DeNoble: Tobacco industry chooses money over lives
By KRISTEN ALLEN
Victor DeNoble, a former researcher for Philip Morris and a key witness in the federal government's case against the tobacco industry, shared his findings Monday night.
DeNoble said he hoped his story would help students realize the importance of leadership and policy making.
Philip Morris, a tobacco company in Va., first approached DeNoble in 1979 when he was doing post-doctorate work at the University of Minnesota. According to DeNoble, the company had discovered that nicotine was killing 138,000 of their customers per year.
He explained that Phillip Morris began a secret project in 1970 to remove nicotine from cigarettes. By the time the company approached DeNoble in 1979, its researchers had accomplished that goal. But, DeNoble said, Philip Morris was afraid sales would drop if they removed nicotine from their cigarettes. DeNoble's job was to find a synthetic drug that would possess the same addictive qualities of nicotine without the carcinogenic side effects.
DeNoble's laboratory was on the third floor of Philip Morris.
"The third floor was where you stepped off the elevator and all the windows were painted black, all the doors had special passes, all the rats that came in for our experiments came in at four o'clock in the morning, and not more than 50 people in the whole world, 25 people in that building knew that [we] had a laboratory inside," he said.
In 1981, DeNoble found a molecule that had no cardiovascular complications. The company could make these nicotine-free cigarettes for about an extra five cents per pack. This change, however, would cost Philip Morris too much in the loss of sales for its other types of cigarettes, DeNoble said.
"They chose money over the lives of literally millions of Americans," he said.
DeNoble and his colleague, Paul Meles, were fired in April of 1984, soon after they brought their findings to the attention of the company. They were reminded of their life-long privacy agreement and sent on their way.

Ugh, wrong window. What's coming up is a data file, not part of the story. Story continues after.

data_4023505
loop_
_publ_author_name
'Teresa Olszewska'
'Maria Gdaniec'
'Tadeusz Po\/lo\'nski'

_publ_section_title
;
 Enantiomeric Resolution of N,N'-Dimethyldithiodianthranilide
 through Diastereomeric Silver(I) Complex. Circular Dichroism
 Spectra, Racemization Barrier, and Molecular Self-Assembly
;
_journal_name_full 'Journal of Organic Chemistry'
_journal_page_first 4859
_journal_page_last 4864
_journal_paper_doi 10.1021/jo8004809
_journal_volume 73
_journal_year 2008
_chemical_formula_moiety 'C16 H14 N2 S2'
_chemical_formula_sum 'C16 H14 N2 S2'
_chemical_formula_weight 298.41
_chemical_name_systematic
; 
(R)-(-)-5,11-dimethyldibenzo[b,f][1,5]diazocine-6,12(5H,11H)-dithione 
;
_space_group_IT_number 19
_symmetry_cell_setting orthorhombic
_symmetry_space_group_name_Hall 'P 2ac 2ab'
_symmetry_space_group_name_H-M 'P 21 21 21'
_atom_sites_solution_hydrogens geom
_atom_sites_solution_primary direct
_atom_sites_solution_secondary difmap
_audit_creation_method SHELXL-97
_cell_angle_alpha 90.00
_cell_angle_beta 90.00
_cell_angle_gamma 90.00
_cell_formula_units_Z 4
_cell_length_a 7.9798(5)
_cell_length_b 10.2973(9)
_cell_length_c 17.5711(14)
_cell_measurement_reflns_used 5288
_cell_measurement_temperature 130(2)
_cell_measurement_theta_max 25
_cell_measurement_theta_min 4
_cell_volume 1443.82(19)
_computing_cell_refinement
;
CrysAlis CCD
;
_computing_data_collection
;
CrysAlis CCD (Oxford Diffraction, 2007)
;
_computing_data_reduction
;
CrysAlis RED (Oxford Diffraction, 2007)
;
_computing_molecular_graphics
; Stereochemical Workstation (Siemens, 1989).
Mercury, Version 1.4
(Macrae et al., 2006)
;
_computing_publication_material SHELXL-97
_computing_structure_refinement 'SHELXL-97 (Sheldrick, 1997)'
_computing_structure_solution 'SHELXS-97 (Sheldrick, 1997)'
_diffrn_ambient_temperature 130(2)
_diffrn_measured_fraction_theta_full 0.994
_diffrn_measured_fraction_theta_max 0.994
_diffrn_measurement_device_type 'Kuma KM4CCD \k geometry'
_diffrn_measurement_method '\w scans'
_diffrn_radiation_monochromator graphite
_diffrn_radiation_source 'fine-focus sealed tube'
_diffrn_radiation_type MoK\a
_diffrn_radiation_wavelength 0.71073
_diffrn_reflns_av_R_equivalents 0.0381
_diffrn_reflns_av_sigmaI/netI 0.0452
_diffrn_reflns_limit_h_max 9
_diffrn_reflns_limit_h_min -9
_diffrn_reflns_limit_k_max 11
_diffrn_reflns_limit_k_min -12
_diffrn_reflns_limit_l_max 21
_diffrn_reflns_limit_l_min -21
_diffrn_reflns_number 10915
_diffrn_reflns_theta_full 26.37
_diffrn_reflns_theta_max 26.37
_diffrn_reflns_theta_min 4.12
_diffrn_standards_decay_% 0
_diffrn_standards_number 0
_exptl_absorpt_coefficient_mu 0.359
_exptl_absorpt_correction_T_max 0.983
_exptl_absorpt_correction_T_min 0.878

Before they left, DeNoble and Meles stole all the research they had done. This included files and slides they kept as evidence of their work at Philip Morris.
The pair contacted a lawyer in Richmond, Va., who convinced them that their files would be much safer with him. Two weeks later the lawyer called to say he'd been robbed.
The slides, however, were stored in DeNoble's basement, and DeNoble sent them to the Food and Drug Administration.
DeNoble's work was just beginning. The government needed him as a witness in their case against the tobacco industry.
"My wife and I were being held in a warehouse in Washington, D.C. We were kept at the warehouse for two weeks by members of the secret service and the FBI," he said. "They [the FBI] estimated that the potential for me to be killed, for these guys to find me before the time I testified, would be around 85 to 90 percent."
DeNoble went on to testify before Congress and the FDA. He has appeared on numerous television programs with his story, including 60 Minutes, Dateline and This Week with David Brinkley.
Audience members enjoyed DeNoble's presentation.
"I think he gave a compelling talk that really hit home for really anyone," said Alan Snell, chairman of the executive committee, Healthy Communities Initiative of St. Joseph County. "The American public has been kept in the dark. It's interesting to see how he exposed a lot of that."
Kathleen Kolberg, a psychology professor, said the lecture was scientifically informative and politically stimulating.
"I found it interesting how even though the science was completely backed up, the political system and the marketing system continued to manipulate consumers," she said.
Junior Meghan Rhatigan, a marketing major, said DeNoble's story was impressive.
"It was a great talk because the speaker was passionate about the topic," she said. "Obviously this was something that had a huge effect on his life and its something he wants to inform others about."
All News Stories for Tuesday, September 14, 1999